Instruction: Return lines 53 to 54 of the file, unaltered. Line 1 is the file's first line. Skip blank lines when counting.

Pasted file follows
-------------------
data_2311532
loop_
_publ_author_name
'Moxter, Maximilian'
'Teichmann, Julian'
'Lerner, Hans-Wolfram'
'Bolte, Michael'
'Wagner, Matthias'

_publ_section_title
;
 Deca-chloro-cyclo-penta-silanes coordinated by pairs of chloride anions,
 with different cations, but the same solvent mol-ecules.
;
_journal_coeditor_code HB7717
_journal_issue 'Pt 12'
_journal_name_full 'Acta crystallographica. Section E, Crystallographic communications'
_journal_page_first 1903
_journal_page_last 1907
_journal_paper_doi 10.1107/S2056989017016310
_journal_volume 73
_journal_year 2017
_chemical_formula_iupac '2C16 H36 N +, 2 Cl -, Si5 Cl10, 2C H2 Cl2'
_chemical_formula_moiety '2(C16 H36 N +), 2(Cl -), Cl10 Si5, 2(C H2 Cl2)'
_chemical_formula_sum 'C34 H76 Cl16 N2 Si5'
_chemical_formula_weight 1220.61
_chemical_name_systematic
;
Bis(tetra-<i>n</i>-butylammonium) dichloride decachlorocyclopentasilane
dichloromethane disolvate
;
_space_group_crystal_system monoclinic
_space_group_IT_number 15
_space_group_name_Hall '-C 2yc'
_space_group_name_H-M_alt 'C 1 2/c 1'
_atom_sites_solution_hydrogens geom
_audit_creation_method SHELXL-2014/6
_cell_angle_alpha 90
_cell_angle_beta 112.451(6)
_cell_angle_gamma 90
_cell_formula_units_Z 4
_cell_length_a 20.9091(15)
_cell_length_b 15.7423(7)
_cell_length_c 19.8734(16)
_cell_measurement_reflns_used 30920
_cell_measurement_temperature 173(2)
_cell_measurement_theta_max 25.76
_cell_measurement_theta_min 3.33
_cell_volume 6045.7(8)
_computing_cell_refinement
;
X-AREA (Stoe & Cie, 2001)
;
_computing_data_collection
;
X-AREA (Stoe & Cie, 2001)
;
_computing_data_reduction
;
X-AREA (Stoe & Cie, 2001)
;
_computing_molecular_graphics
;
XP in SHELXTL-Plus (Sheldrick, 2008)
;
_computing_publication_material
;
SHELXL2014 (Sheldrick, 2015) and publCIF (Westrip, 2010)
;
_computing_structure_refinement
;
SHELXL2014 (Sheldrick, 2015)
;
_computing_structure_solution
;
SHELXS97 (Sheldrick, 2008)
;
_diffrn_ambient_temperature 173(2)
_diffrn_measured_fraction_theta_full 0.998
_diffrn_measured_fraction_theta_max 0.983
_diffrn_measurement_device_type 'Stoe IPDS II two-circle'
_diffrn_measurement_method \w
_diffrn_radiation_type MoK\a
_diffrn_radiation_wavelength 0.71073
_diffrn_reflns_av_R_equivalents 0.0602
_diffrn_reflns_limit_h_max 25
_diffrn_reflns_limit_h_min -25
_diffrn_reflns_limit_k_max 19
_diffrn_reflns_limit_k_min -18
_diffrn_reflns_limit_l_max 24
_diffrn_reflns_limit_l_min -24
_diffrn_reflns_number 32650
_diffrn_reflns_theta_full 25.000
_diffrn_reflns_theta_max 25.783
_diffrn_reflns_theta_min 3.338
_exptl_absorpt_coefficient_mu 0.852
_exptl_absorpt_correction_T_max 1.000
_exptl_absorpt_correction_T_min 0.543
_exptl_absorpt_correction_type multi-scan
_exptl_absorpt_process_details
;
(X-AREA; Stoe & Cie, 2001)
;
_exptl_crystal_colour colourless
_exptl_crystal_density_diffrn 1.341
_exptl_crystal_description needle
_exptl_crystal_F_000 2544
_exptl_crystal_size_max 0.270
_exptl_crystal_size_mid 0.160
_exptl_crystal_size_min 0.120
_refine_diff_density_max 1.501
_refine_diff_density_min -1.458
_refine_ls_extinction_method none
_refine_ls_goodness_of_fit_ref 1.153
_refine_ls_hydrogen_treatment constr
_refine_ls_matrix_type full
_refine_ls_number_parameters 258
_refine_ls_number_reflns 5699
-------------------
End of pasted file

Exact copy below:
_computing_data_collection
;